And then the answer hit me – like the Arab Spring! The powers that be in the UAE do NOT want top-notch westerners teaching its citizens anymore, as that sort of stuff only leads to the creation of false expectations amongst the people. Democracy? Forget it, Emirati – just stay in your overpaid job and do as you’re told. Enlightenment? That just causes problems, so let’s make sure you’re taught by docile Indians and Philipinos, who will be grateful to work for 10,000 dirhams a month. Yes, that was the reason behind it all the negative changes!
It’s all as clear as the noonday sun now. How sad that I wasted three whole years of my life at HCT in Abu Dhabi before I managed to see it for myself!
Friday, June 13, 2014
Saturday, May 17, 2014
You can find many similar reports there!
They do not respect expertise, education, contributions, ethics or hard work. They do not care how important you think you are. They do not care how many publications you have. If you say one wrong thing, to one wrong person, you are out. Period. And you have NO employee rights and no recourse.
They are actually now cutting employee benefits. The new housing allowance isn't enough to get a shady dump in the wrong part of town for your family.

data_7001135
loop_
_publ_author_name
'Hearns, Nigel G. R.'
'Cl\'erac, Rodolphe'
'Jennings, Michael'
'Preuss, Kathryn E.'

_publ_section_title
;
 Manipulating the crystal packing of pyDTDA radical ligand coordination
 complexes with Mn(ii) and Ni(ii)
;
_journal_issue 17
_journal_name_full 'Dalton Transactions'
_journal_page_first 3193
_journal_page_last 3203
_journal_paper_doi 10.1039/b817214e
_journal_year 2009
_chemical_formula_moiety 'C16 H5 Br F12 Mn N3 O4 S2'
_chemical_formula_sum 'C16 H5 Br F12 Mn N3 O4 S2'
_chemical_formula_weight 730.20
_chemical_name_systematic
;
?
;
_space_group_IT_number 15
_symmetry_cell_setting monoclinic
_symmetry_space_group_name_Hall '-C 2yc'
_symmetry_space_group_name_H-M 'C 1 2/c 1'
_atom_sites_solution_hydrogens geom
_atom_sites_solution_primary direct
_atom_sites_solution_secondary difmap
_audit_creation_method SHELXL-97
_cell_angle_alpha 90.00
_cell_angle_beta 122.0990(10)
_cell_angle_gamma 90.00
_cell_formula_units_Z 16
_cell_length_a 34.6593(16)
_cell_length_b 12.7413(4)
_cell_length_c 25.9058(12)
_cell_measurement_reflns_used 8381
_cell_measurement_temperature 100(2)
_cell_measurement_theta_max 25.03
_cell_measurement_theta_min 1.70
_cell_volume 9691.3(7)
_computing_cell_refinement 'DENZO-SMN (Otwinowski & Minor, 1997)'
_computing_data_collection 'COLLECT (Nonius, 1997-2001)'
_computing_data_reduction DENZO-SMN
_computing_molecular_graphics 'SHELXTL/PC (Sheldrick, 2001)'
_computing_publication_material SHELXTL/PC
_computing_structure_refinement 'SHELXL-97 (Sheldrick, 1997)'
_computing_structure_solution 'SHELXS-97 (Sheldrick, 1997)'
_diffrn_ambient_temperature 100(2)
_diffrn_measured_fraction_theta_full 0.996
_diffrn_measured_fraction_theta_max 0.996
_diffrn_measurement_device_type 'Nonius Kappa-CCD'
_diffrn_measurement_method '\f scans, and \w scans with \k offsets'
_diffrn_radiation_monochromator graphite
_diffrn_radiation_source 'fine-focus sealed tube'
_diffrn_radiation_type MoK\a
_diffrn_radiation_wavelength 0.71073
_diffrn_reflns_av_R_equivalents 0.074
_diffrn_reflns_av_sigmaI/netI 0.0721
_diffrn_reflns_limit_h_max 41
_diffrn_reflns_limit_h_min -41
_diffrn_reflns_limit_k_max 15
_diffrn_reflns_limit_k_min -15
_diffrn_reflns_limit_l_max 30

They lie about how great HCT is doing. It is all propaganda. In reality teachers are on mandatory overtime (as much as 25 hours face-to-face contact time per week). Nobody is allowed any money for professional development opportunities externally. Students are allowed to skip classes or turn in work at such low quality the teacher does not even know how to grade it. Students cheat on papers and exams and teachers are not allowed to fail them. Students do 10% of the work that would be required in the equivalent course in the UK or Canada. HCT shows the accrediting committees all the fancy course outlines and technology. The accrediting committee needs to just test graduates and they will then see the truth: students do not actually learn anything.
Technology implementation is done contrary to every single project management guide on the planet. There are no usability studies. No pilots. Stakeholders are not included in key decisions. Stakeholders do not receive any communication. And teachers must implement the latest technology change quickly or risk losing their job. They change technology on teachers every year or two. Today it is this device. Then tomorrow another one. Teachers are stressed as they keep having to revise all their curriculum for the latest technology change they are required to use.
There are NO chances for advancement. The job you come for is all you will have. You will never get promoted. They will dump more and more responsibility and duties on you but never give you a new title or pay raise. There are no pay raises. Ever. Never. Right now they are firing people and hiring them back for a lower salary and with less benefits (Yes. Really. Remember: no employee rights). The social disparities and racism are rampant on top of that.
It is a culture of fear and negative morale. I would not let my dog work here. This place is toxic. The second I can leave I will. Everyone is madly searching for jobs elsewhere.
Tuesday, April 22, 2014